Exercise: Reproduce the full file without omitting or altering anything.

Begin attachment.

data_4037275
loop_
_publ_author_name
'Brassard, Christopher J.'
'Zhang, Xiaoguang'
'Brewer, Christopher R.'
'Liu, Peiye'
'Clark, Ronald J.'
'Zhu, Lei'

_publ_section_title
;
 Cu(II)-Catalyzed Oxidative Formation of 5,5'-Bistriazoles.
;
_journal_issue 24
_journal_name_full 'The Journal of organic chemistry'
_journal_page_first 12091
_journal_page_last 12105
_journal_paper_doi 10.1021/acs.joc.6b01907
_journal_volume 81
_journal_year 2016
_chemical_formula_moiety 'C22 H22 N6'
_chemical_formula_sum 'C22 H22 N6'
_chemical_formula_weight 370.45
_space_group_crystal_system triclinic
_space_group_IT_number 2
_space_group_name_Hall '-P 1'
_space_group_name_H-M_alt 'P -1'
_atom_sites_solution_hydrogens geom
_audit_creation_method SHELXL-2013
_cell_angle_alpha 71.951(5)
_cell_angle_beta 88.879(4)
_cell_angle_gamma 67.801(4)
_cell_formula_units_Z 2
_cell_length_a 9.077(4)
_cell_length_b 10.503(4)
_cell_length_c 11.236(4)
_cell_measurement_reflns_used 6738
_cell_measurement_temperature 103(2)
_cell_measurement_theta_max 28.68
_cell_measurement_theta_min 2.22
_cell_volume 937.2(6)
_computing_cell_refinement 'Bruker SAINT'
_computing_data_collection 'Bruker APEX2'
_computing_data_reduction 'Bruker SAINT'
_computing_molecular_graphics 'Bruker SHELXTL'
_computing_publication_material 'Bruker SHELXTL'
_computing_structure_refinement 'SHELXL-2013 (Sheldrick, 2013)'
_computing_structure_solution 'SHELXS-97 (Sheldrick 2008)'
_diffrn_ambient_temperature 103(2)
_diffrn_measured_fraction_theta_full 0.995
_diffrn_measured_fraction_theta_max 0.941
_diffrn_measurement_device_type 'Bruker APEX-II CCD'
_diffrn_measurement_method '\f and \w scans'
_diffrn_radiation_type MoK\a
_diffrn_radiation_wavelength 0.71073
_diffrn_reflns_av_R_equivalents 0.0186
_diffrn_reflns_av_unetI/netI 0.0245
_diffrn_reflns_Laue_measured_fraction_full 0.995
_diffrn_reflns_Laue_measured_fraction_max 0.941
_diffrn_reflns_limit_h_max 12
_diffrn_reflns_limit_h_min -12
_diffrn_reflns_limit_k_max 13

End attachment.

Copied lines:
data_4037275
loop_
_publ_author_name
'Brassard, Christopher J.'
'Zhang, Xiaoguang'
'Brewer, Christopher R.'
'Liu, Peiye'
'Clark, Ronald J.'
'Zhu, Lei'

_publ_section_title
;
 Cu(II)-Catalyzed Oxidative Formation of 5,5'-Bistriazoles.
;
_journal_issue 24
_journal_name_full 'The Journal of organic chemistry'
_journal_page_first 12091
_journal_page_last 12105
_journal_paper_doi 10.1021/acs.joc.6b01907
_journal_volume 81
_journal_year 2016
_chemical_formula_moiety 'C22 H22 N6'
_chemical_formula_sum 'C22 H22 N6'
_chemical_formula_weight 370.45
_space_group_crystal_system triclinic
_space_group_IT_number 2
_space_group_name_Hall '-P 1'
_space_group_name_H-M_alt 'P -1'
_atom_sites_solution_hydrogens geom
_audit_creation_method SHELXL-2013
_cell_angle_alpha 71.951(5)
_cell_angle_beta 88.879(4)
_cell_angle_gamma 67.801(4)
_cell_formula_units_Z 2
_cell_length_a 9.077(4)
_cell_length_b 10.503(4)
_cell_length_c 11.236(4)
_cell_measurement_reflns_used 6738
_cell_measurement_temperature 103(2)
_cell_measurement_theta_max 28.68
_cell_measurement_theta_min 2.22
_cell_volume 937.2(6)
_computing_cell_refinement 'Bruker SAINT'
_computing_data_collection 'Bruker APEX2'
_computing_data_reduction 'Bruker SAINT'
_computing_molecular_graphics 'Bruker SHELXTL'
_computing_publication_material 'Bruker SHELXTL'
_computing_structure_refinement 'SHELXL-2013 (Sheldrick, 2013)'
_computing_structure_solution 'SHELXS-97 (Sheldrick 2008)'
_diffrn_ambient_temperature 103(2)
_diffrn_measured_fraction_theta_full 0.995
_diffrn_measured_fraction_theta_max 0.941
_diffrn_measurement_device_type 'Bruker APEX-II CCD'
_diffrn_measurement_method '\f and \w scans'
_diffrn_radiation_type MoK\a
_diffrn_radiation_wavelength 0.71073
_diffrn_reflns_av_R_equivalents 0.0186
_diffrn_reflns_av_unetI/netI 0.0245
_diffrn_reflns_Laue_measured_fraction_full 0.995
_diffrn_reflns_Laue_measured_fraction_max 0.941
_diffrn_reflns_limit_h_max 12
_diffrn_reflns_limit_h_min -12
_diffrn_reflns_limit_k_max 13